Where have the glad gods led?
When Guthrum sits on the hero's throne
And asks if he is dead?"
The Ballad of the White Horse, G.K. Chesterton (again)
“Are you afraid?”
He turned to her, eyebrows flyaway as if in surprise. “Of pain?” Then he fluttered his shoulders. “Nay, it takes a braver man than I to fear pain. I am just a fool.”
Margaret looked away and sighed as a pigeon sighs at the start of a long wet evening. “Sometimes you laugh,” she remarked, half-reproachful, “and there is no laughter in it.”
He turned to her again, quite suddenly, and very surprised, and stared hard at her for some time. “Yes,” he mused at last. “I see why he chose you.”
Despite that it was summer the wind was up and chill-sounding in the eaves, and the accustomed place before the fire was as comfortable as ever with the old, familiar mahogany shadows gathered round and the old, familiar black kettle humming a tom-cat’s tune on its hook. There was a peep through the east window of the night sky: a blurred, watered image of brindled grey and peacock-blue, which was all the night sky would be at the height of summer. The blot-whir of a bat flashed across the pane and was gone in an instant; the kettle hiccupped and continued humming on the fire.
Never before had she thought of these things as old and familiar. They were so old and so familiar that she never gave them any thought at all. But all day long something uncanny, like the darting of the bat, like purple thunder, had hung over her. She had sought her familiar pallet before the fire as a child seeks a familiar toy and had waited with formless but painful anxiety until Mew had come in—Mew, who was the life-form of all old, familiar things. But even he had not quite dispelled the feeling of thunder which had hung over her. He had not asked, though he must have seen it in her eyes. With clockwork precision he had carried on, washed, eaten supper, read, and now sat with her by the fire with his pipe in his hand, the flame of it matching the colour of his hair, the brooding of his eyes.
She stirred and whined softly under the hum of the kettle. Without looking round Mew’s hand moved off the arm of the chair and brushed her head in an absentminded gesture of comfort. So—he did feel the thunder in the air. She searched his face, but he was too far gone away inside his own thoughts for her to read his mind. She only knew that he was troubled and that she could not take the trouble from him.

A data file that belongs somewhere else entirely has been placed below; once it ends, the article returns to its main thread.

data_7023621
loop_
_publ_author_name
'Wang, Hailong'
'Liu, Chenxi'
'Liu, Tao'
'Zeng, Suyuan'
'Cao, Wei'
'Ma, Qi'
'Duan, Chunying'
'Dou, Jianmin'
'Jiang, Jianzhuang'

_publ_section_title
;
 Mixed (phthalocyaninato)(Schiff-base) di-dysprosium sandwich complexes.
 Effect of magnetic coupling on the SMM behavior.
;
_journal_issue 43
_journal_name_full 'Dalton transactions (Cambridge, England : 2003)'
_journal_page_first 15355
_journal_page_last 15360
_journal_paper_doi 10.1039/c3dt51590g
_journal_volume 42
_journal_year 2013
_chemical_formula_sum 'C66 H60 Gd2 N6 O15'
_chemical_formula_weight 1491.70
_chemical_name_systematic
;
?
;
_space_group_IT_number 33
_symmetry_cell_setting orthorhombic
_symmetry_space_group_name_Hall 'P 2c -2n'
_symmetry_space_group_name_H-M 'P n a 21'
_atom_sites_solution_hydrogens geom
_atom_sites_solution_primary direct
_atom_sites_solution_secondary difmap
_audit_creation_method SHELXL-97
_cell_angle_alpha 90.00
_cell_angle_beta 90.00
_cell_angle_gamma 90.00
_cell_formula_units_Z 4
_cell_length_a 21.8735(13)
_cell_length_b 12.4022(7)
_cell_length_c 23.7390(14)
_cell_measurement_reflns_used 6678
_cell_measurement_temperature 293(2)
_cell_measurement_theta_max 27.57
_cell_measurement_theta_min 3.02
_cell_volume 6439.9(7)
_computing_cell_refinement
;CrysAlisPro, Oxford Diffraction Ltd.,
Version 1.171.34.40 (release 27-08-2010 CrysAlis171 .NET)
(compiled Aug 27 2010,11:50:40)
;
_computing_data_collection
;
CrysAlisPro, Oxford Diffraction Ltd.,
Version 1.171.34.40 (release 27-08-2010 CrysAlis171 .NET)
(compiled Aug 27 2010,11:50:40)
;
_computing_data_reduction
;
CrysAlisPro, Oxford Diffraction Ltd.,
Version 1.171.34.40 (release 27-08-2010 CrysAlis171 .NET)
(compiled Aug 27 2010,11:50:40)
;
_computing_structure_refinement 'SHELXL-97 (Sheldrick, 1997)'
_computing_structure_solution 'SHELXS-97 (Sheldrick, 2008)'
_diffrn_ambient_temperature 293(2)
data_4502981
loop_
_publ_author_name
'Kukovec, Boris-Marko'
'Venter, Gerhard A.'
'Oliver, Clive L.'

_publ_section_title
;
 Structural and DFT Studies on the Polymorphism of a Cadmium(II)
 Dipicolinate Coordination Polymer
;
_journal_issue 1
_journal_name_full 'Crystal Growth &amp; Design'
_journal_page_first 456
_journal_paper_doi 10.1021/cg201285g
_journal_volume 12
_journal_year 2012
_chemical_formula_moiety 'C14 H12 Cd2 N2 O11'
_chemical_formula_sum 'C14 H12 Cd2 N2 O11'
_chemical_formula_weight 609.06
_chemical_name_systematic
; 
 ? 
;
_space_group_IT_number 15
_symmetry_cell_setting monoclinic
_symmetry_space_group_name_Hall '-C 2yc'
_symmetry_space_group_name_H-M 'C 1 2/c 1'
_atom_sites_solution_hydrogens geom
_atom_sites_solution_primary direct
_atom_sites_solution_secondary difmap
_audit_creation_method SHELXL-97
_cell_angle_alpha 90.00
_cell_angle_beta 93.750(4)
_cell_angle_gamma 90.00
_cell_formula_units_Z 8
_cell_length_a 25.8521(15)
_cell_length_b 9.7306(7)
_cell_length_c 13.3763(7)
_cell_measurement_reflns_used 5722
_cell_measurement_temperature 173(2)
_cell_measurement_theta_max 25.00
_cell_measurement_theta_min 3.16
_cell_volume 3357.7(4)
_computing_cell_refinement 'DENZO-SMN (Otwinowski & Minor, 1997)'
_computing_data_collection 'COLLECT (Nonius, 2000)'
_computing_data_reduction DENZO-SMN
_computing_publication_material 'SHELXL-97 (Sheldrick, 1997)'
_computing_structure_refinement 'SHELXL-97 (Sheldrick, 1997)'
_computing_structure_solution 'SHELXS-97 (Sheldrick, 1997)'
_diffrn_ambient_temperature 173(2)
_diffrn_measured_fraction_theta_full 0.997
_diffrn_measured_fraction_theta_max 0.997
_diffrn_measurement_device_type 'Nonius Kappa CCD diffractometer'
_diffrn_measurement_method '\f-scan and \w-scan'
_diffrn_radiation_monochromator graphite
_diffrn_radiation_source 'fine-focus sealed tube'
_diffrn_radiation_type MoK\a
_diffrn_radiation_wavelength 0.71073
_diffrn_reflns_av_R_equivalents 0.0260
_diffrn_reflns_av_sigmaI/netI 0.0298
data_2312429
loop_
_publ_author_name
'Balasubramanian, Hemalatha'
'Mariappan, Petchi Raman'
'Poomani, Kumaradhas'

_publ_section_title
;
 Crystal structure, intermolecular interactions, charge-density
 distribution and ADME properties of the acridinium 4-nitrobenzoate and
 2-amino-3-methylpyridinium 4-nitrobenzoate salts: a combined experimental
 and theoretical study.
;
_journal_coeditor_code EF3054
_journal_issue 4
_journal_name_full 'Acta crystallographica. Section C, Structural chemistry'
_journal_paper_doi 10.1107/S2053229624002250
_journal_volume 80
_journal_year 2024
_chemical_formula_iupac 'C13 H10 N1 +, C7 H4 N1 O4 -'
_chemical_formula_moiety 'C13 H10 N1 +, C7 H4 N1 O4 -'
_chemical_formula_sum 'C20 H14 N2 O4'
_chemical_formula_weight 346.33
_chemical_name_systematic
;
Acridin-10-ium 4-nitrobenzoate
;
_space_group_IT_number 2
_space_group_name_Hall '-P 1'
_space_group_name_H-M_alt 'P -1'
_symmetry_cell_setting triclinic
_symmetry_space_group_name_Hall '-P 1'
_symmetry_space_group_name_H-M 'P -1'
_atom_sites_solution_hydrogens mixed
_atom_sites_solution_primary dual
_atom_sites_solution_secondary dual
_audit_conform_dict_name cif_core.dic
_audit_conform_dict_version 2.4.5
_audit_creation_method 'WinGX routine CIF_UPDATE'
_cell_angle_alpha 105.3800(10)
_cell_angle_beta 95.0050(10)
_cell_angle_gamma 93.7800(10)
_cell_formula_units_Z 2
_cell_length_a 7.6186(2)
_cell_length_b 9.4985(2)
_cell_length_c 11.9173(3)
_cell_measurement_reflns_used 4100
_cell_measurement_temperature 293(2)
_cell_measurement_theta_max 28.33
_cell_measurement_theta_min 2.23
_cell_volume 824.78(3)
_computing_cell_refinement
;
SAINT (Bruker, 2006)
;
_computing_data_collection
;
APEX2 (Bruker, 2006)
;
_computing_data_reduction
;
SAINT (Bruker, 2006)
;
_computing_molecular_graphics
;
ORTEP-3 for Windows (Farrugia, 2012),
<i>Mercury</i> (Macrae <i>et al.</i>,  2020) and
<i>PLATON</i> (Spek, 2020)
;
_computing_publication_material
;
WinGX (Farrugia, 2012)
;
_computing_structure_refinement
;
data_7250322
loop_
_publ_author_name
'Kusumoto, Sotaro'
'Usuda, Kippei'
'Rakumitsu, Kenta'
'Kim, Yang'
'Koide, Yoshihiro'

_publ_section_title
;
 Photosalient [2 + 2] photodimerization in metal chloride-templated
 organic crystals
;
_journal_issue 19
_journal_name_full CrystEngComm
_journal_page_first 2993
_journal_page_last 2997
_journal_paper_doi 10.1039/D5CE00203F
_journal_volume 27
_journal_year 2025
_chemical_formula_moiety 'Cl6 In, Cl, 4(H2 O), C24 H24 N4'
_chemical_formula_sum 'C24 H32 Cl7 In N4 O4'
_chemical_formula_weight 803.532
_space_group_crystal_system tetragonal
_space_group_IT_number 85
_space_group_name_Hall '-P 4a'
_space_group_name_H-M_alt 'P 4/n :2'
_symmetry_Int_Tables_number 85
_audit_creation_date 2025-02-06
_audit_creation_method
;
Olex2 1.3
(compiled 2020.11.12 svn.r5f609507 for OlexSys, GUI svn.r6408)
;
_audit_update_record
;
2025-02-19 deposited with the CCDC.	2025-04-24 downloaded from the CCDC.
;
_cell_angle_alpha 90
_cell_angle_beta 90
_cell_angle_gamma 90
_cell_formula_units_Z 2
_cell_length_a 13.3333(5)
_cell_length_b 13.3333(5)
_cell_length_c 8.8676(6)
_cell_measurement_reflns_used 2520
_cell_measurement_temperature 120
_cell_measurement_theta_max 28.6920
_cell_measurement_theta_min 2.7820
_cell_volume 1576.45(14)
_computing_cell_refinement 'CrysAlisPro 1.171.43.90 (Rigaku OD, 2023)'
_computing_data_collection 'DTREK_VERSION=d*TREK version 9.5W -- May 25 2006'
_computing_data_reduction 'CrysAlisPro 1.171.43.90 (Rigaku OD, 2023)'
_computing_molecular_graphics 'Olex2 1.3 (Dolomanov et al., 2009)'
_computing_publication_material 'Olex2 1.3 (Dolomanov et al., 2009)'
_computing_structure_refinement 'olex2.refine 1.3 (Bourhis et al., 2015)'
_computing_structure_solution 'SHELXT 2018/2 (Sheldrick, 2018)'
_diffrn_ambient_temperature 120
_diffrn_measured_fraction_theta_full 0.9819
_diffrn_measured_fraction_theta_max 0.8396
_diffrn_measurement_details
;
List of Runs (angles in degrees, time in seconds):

The summer wind gusted strong against the house, and in the lull that followed the back of it there came the soft triple splutter of hooves. The tension was so great that she started—though it could have been only a post-rider, and nothing more, for the old High Road ran close by Mew’s place—but Mew put out his hand more strongly on her head and said,
“Sa, sa, Simple. Swef, my heart.”
He pushed back his great dark bog-oak chair and rose, hesitating a moment as the wind cast the sounds of horses wildly about, hesitating until the sounds became sensible amid the wing-beat of noise while the firelight cast its warm mantle about his shoulders. He seemed to catch the direction of the noises at last for, with a little shake of his shoulders—to get the mantle just right, Simple thought—he went away out of the room. The sounds of his boots echoed back to her dully on the hardwoods, out of the room, down the hall, toward the front door.
With a pathetic whine she gathered her legs under her and rose, crouched a little, listening, then stole after him, too unwilling to leave him and his firelight mantle alone with the sense of danger that was lingering overhead. The wood cool underfoot, her fingers groping half-consciously for objects in the dark, she followed the scent of the pipesmoke and the scent that was, inexplicably and indescribably, Mew’s smell alone.
When she reached the hallway there was a confusion of suppressed noises coming toward her from the door. Horses, men on foot, someone calling—and underneath the pipesmoke she could smell the mustiness of thyme. Still whining low, half to comfort herself, half as a sort of confused warning, she inched closer until she could make out Mew’s shoulders dark against the muted grey of the night sky. Then a light flared in the dark beyond, jagged and painful in Simple’s eyes, lashing with it the squeals and turnings of the horses.
“Bartholomew!” a voice cried.